Potatoes are huge and beginning to flower, onion greens are starting to flop over and flower (almost time for harvest!), herbs are all sorts of productive. Eggplants are starting to do their thing after a massive aphid attack almost took them all out. Cherry tomatoes are abundant.
Borage flowers are almost ready to bloom, foxglove just popped, and the zucchini plants have exploded overnight. I planted all of my cucurbits on the late side this year, trying to ward off the dreaded cucumber beetle. Hope that works. The garlic will be ready to harvest within the next week, I think. Kale is now waist-high. Peppers are leaning over with fruit and badly need support. And those snap peas…we have been blessed with a bumper crop. I keep picking them and they just keep on going. My goal was to have enough for Thanksgiving and Christmas dinners, and maybe one or two more servings for the winter months. We’ll have way more than enough.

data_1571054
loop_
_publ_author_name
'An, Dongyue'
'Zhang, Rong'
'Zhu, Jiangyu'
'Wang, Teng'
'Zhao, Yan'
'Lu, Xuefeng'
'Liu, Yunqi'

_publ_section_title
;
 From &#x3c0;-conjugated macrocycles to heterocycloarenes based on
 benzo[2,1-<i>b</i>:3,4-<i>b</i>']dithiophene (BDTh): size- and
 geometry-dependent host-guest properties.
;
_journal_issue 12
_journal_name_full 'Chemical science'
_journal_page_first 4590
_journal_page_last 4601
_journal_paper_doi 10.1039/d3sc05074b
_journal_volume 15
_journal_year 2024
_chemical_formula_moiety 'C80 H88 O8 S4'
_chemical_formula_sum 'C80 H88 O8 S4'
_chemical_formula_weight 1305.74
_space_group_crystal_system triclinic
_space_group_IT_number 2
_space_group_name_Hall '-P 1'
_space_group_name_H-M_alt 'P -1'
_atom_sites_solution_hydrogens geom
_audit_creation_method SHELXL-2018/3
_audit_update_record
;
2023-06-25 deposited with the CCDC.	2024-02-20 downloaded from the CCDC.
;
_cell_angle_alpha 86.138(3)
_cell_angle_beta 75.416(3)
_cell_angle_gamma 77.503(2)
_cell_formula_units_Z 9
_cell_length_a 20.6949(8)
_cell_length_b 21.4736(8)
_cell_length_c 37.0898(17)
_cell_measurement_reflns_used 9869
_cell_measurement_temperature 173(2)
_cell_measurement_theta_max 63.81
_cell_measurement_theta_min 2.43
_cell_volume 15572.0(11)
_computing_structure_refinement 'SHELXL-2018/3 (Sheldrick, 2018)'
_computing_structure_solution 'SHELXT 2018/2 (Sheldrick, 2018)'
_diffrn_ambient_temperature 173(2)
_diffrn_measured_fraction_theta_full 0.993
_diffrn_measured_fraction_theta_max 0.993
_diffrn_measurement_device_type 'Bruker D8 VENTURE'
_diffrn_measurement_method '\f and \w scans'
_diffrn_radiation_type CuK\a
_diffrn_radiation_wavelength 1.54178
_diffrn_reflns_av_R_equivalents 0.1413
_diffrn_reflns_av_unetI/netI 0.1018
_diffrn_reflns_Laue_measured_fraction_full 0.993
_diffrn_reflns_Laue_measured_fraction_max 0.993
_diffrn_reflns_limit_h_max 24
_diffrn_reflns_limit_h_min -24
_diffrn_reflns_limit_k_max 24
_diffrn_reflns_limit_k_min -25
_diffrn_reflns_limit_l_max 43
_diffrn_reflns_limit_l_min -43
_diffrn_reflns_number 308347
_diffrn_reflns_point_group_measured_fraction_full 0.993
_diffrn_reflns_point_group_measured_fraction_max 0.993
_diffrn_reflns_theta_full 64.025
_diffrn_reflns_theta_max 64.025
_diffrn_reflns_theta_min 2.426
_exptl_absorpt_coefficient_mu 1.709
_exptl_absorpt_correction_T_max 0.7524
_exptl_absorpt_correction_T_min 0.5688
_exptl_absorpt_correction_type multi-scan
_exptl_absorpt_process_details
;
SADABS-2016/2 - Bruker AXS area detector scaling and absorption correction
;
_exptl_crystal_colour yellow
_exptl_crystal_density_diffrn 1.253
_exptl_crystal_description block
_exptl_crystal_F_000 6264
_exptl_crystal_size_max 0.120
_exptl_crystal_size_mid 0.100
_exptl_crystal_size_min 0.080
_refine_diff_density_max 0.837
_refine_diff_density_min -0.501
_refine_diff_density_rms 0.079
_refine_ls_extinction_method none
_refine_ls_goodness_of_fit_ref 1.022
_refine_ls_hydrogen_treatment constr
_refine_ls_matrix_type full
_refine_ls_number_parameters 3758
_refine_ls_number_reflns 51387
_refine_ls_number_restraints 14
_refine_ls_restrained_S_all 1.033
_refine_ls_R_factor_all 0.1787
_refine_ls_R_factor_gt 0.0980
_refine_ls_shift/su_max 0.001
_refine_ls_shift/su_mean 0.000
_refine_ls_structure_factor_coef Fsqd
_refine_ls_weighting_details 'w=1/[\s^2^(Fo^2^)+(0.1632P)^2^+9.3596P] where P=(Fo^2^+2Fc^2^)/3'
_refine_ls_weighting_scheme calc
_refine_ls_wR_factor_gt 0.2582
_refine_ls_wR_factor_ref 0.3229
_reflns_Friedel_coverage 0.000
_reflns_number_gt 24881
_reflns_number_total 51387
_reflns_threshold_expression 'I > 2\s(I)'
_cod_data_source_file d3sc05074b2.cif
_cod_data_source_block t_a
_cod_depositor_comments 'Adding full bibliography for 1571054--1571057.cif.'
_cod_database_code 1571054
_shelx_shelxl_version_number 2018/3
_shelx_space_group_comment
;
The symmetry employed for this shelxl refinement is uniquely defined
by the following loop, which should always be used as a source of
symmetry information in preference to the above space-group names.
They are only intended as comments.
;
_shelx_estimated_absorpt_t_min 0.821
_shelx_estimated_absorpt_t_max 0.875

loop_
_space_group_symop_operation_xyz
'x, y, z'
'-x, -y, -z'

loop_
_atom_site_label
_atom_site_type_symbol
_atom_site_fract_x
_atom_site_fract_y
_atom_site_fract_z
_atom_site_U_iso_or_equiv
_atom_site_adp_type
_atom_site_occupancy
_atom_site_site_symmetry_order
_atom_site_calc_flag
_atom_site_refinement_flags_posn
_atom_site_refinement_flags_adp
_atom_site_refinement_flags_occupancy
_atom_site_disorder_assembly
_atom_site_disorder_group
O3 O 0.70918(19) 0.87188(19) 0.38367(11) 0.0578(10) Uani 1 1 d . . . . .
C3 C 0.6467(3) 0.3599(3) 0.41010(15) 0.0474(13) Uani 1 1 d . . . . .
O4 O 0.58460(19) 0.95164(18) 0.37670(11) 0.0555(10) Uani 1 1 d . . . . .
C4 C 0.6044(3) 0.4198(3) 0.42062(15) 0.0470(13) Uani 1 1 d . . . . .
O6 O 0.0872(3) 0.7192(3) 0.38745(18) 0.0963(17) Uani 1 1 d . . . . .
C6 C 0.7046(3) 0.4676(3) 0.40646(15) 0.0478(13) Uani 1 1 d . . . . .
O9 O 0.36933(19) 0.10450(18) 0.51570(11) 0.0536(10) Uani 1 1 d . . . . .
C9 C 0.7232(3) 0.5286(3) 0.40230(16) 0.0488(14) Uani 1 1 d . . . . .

Overall everything is doing well as long as I can keep the squirrels from digging it all up. I could use a good solid day to get out there and weed/deadhead. Maybe Sunday. I did not take photos of the tomato plants because they’re on the other side of the house, and the neighbor is having a huge party. I didn’t want to look like an asshole crawling around with my camera while they’re trying to have a good time. I’ll get some photos this weekend. We have some massive tomato plants this year, and every one is bearing fruit. Hooray! Also not shown: carrots, horseradish, lettuces, chards, strawberries, pineberries. They’re all doing quite well.